World Bank – CCRIF 2014-1 – Full details:
The World Bank has issued (perhaps directly sponsored) its first catastrophe bond, according to reports, in a $30m deal designed to provide hurricane and earthquake reinsurance protection to the Caribbean Catastrophe Risk Insurance Facility (CCRIF).
The issuance will provide the CCRIF with a fully-collateralized source of reinsurance protection against hurricanes and earthquakes impacting its 16 member island nations. The deal provides three years of protection to the CCRIF.
The 16 current members of the CCRIF are: Anguilla, Antigua & Barbuda, Bahamas, Barbados, Belize, Bermuda, Cayman Islands, Dominica, Grenada, Haiti, Jamaica, St. Kitts & Nevis, St. Lucia, St. Vincent & the Grenadines, Trinidad & Tobago, Turks & Caicos Islands.
This is not a typical catastrophe bond issuance. No special purpose insurer has been used as an issuing vehicle, as would be more typical of a cat bond deal. The World Bank’s Treasury unit has its own bond issuance platform, the Global Debt Issuance Facility and these catastrophe linked notes have been issued directly by the World Bank as a series of unsecured general obligation bonds.
In the past a $30m top layer of the CCRIF’s catastrophe reinsurance program had been transferred to the capital markets in a catastrophe swap form, it would appear that this cat bond is to replace that layer.
The way the CCRIF provides its protection to its members means that this cat bond will contain some risk of storm surge, as well as wind from tropical cyclones, as well as the earthquake risk. The CCRIF takes parameters of an event and applies them to member government exposure information to determine a loss estimate.
The issuance uses a parametric modelled loss arrangement, the same as the underlying trigger for the CCRIF’s reinsurance program. The $30m of cover is assumed to be the same layer of the reinsurance program which was previously transferred to the capital markets in a catastrophe swap form. The catastrophe bond, or notes, can be triggered on an annual aggregate basis, so provide protection for losses from multiple events as well as a single large event. We do not have attachment probabilities at this time.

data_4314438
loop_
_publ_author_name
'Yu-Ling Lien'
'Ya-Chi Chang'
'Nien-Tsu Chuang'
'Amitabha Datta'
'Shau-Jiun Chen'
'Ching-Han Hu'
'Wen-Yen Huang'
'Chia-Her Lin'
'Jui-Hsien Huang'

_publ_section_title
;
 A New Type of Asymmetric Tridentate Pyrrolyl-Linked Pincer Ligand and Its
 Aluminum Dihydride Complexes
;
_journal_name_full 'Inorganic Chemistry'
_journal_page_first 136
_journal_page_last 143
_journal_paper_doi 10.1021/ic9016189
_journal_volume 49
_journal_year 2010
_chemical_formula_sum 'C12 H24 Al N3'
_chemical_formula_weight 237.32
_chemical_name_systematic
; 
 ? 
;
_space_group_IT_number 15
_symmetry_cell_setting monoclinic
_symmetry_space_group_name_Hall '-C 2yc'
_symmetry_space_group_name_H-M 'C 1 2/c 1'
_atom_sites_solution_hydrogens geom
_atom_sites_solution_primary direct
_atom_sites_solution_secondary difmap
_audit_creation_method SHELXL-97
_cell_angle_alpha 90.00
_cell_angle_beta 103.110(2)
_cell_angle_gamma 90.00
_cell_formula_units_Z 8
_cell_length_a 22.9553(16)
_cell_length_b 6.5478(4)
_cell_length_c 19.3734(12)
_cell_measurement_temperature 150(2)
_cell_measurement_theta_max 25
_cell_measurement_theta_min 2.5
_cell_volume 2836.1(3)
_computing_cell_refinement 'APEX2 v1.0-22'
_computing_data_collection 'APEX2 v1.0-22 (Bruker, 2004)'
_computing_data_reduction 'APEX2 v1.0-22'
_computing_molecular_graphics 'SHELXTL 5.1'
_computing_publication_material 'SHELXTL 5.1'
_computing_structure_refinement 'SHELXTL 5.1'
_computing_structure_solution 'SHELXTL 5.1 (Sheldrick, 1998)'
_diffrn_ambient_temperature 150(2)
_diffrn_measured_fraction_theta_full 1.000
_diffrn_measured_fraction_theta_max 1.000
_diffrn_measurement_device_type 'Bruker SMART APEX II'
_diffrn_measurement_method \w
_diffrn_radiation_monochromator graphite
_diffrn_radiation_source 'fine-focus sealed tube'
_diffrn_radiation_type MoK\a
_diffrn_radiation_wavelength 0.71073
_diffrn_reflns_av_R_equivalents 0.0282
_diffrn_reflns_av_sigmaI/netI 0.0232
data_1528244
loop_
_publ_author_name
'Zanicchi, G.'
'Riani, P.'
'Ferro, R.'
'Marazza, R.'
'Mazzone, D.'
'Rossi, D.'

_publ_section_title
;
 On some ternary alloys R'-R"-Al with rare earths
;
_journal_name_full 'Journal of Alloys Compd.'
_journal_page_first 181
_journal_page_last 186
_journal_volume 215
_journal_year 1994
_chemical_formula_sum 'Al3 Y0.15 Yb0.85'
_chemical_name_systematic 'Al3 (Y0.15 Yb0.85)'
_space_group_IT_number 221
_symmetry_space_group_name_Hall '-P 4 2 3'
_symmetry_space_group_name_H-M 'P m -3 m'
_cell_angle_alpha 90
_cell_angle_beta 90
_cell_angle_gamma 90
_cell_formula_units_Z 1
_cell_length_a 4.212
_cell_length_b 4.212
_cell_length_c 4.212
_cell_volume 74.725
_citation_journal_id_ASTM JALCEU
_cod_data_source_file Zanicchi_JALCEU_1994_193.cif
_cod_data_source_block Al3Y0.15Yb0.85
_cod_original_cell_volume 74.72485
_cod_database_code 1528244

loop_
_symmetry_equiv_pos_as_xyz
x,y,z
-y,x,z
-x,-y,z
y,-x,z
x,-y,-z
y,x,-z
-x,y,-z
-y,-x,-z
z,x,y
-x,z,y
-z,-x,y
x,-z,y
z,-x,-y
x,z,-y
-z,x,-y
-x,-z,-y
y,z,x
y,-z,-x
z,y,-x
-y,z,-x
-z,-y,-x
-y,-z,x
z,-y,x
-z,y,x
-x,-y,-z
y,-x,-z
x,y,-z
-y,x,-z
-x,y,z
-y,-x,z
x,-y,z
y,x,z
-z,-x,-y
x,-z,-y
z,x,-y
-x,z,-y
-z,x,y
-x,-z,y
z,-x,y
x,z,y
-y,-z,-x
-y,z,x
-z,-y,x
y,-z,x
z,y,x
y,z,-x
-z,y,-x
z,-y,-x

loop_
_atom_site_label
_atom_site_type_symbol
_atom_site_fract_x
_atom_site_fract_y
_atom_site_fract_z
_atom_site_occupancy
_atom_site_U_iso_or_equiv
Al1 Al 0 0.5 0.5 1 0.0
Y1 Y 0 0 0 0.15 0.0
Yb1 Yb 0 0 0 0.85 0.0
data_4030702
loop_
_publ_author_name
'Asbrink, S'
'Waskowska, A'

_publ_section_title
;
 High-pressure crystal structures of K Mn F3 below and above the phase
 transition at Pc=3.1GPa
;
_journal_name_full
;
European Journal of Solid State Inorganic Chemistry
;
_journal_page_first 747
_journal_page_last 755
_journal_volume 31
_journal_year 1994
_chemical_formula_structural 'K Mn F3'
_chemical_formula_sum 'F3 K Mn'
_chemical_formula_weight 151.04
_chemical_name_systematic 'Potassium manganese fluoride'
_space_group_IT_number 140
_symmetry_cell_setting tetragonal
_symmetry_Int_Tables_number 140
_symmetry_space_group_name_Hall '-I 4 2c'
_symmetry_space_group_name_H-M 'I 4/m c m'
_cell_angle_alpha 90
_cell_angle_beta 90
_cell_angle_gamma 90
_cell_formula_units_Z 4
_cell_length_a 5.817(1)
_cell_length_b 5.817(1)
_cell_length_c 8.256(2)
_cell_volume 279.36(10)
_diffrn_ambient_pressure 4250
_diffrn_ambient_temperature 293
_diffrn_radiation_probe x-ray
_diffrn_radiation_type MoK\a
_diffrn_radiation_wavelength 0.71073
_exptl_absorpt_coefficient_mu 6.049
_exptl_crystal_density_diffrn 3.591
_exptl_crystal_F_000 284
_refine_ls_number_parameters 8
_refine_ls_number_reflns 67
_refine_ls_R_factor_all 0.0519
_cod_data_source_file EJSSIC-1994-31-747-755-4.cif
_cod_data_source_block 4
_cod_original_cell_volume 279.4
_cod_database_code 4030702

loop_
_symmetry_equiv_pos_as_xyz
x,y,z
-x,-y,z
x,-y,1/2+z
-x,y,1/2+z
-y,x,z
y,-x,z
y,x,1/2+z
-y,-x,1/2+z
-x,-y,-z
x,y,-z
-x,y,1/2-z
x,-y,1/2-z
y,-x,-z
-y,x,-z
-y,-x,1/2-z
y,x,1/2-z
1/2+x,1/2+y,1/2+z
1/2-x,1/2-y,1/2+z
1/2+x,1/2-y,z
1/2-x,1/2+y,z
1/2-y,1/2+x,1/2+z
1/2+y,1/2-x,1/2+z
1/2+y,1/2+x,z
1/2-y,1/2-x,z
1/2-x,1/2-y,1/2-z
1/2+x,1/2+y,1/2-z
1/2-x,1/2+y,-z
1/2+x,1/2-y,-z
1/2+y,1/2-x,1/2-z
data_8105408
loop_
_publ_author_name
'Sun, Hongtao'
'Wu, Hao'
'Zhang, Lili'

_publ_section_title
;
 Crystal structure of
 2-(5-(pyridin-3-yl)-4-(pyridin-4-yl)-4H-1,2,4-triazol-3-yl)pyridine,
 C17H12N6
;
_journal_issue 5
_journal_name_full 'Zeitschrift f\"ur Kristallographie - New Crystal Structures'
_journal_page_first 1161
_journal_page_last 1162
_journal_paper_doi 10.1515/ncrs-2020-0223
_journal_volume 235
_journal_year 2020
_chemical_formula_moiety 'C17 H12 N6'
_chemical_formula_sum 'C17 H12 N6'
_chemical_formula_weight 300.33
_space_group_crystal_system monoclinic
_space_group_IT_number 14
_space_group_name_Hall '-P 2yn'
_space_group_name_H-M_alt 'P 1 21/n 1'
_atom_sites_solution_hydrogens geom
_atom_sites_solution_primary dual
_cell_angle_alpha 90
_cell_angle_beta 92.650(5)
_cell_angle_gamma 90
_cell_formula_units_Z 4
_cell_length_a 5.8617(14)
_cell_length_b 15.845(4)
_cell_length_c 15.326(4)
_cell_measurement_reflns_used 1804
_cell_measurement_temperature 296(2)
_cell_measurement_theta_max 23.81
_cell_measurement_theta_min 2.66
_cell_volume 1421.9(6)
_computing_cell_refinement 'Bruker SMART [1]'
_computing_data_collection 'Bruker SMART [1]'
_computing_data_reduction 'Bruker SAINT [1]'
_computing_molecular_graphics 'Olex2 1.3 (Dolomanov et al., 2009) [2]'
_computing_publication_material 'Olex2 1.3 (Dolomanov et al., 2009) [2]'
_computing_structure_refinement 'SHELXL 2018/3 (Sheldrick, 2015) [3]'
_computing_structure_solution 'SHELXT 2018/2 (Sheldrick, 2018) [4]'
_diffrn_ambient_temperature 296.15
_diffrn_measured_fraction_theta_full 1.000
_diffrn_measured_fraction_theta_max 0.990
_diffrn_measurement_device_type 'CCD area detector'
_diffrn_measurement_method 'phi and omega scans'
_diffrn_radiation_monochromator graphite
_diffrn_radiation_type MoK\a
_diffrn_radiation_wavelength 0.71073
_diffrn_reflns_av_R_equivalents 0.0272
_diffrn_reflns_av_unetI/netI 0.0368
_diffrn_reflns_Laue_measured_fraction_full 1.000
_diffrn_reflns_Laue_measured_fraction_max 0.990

The transaction sees the World Bank enter into a catastrophe swap with the CCRIF mirroring the terms of the cat bond. If the bond is triggered by a referenced natural hazard, hence the parametric trigger, then the principal of the bond will be reduced by an amount determined under the bond terms and an equivalent amount will be paid to CCRIF under the swap.
The World Bank is standing between the investors in the cat bond, which the FT reports to be specialist insurance-linked securities funds, catastrophe funds, hedge funds and other investment companies.
We understand that the notes have been issued in such a way as to be transferable in the secondary market, meaning they can have liquidity and the investors holding them will be able to sell them through secondary broking desks.
The catastrophe bond is the first issuance through the World Bank’s newly created Capital-at-Risk Notes Program and was issued by the International Bank for Reconstruction and Development (IBRD).
The notes will pay investors a coupon of LIBOR plus 6.3% to 6.5%.
Note: As this transaction does not use an SPI, as would be more typical of most cat bonds, the name we have given it of ‘World Bank – CCRIF 2014-1’ is our own naming, not an official series name.